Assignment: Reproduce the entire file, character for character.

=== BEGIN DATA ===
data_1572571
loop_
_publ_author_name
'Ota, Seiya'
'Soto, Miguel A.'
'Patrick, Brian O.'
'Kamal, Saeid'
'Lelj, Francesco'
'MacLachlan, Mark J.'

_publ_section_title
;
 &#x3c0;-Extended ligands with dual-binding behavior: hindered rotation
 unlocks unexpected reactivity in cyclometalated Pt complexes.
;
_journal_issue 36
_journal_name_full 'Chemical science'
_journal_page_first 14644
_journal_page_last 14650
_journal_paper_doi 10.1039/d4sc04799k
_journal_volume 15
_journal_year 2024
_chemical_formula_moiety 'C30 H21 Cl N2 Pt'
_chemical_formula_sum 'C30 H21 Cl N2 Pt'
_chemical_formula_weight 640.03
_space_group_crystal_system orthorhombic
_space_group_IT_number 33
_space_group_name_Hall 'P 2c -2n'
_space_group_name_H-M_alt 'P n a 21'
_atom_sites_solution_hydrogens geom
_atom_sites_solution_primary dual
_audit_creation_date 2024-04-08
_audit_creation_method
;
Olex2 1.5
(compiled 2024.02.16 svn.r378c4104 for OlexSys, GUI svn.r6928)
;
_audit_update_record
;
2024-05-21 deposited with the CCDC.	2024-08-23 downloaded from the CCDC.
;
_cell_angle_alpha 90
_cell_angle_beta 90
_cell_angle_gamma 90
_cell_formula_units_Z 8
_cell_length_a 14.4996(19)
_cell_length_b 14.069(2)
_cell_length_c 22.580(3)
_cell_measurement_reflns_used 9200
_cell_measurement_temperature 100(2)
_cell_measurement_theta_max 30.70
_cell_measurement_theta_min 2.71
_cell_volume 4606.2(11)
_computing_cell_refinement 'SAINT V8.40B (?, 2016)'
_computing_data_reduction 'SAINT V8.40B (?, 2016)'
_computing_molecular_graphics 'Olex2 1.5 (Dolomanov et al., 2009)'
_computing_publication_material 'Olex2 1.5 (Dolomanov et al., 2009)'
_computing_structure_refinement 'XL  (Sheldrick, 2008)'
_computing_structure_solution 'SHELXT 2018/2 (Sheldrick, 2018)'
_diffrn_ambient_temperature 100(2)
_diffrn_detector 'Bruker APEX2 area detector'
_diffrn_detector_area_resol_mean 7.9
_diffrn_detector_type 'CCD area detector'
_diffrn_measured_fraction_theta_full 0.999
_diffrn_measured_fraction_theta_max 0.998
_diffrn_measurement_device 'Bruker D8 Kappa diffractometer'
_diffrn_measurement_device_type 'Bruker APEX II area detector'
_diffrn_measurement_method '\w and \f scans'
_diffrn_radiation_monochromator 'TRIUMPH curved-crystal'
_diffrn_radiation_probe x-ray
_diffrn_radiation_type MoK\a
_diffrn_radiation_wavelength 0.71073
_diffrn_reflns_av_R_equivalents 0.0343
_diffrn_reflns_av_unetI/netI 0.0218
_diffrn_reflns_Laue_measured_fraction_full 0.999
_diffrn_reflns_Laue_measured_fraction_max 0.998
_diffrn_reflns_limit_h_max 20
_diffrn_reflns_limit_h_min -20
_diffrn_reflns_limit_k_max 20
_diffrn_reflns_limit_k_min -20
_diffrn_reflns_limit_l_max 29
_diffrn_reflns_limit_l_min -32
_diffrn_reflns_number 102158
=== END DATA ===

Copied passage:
data_1572571
loop_
_publ_author_name
'Ota, Seiya'
'Soto, Miguel A.'
'Patrick, Brian O.'
'Kamal, Saeid'
'Lelj, Francesco'
'MacLachlan, Mark J.'

_publ_section_title
;
 &#x3c0;-Extended ligands with dual-binding behavior: hindered rotation
 unlocks unexpected reactivity in cyclometalated Pt complexes.
;
_journal_issue 36
_journal_name_full 'Chemical science'
_journal_page_first 14644
_journal_page_last 14650
_journal_paper_doi 10.1039/d4sc04799k
_journal_volume 15
_journal_year 2024
_chemical_formula_moiety 'C30 H21 Cl N2 Pt'
_chemical_formula_sum 'C30 H21 Cl N2 Pt'
_chemical_formula_weight 640.03
_space_group_crystal_system orthorhombic
_space_group_IT_number 33
_space_group_name_Hall 'P 2c -2n'
_space_group_name_H-M_alt 'P n a 21'
_atom_sites_solution_hydrogens geom
_atom_sites_solution_primary dual
_audit_creation_date 2024-04-08
_audit_creation_method
;
Olex2 1.5
(compiled 2024.02.16 svn.r378c4104 for OlexSys, GUI svn.r6928)
;
_audit_update_record
;
2024-05-21 deposited with the CCDC.	2024-08-23 downloaded from the CCDC.
;
_cell_angle_alpha 90
_cell_angle_beta 90
_cell_angle_gamma 90
_cell_formula_units_Z 8
_cell_length_a 14.4996(19)
_cell_length_b 14.069(2)
_cell_length_c 22.580(3)
_cell_measurement_reflns_used 9200
_cell_measurement_temperature 100(2)
_cell_measurement_theta_max 30.70
_cell_measurement_theta_min 2.71
_cell_volume 4606.2(11)
_computing_cell_refinement 'SAINT V8.40B (?, 2016)'
_computing_data_reduction 'SAINT V8.40B (?, 2016)'
_computing_molecular_graphics 'Olex2 1.5 (Dolomanov et al., 2009)'
_computing_publication_material 'Olex2 1.5 (Dolomanov et al., 2009)'
_computing_structure_refinement 'XL  (Sheldrick, 2008)'
_computing_structure_solution 'SHELXT 2018/2 (Sheldrick, 2018)'
_diffrn_ambient_temperature 100(2)
_diffrn_detector 'Bruker APEX2 area detector'
_diffrn_detector_area_resol_mean 7.9
_diffrn_detector_type 'CCD area detector'
_diffrn_measured_fraction_theta_full 0.999
_diffrn_measured_fraction_theta_max 0.998
_diffrn_measurement_device 'Bruker D8 Kappa diffractometer'
_diffrn_measurement_device_type 'Bruker APEX II area detector'
_diffrn_measurement_method '\w and \f scans'
_diffrn_radiation_monochromator 'TRIUMPH curved-crystal'
_diffrn_radiation_probe x-ray
_diffrn_radiation_type MoK\a
_diffrn_radiation_wavelength 0.71073
_diffrn_reflns_av_R_equivalents 0.0343
_diffrn_reflns_av_unetI/netI 0.0218
_diffrn_reflns_Laue_measured_fraction_full 0.999
_diffrn_reflns_Laue_measured_fraction_max 0.998
_diffrn_reflns_limit_h_max 20
_diffrn_reflns_limit_h_min -20
_diffrn_reflns_limit_k_max 20
_diffrn_reflns_limit_k_min -20
_diffrn_reflns_limit_l_max 29
_diffrn_reflns_limit_l_min -32
_diffrn_reflns_number 102158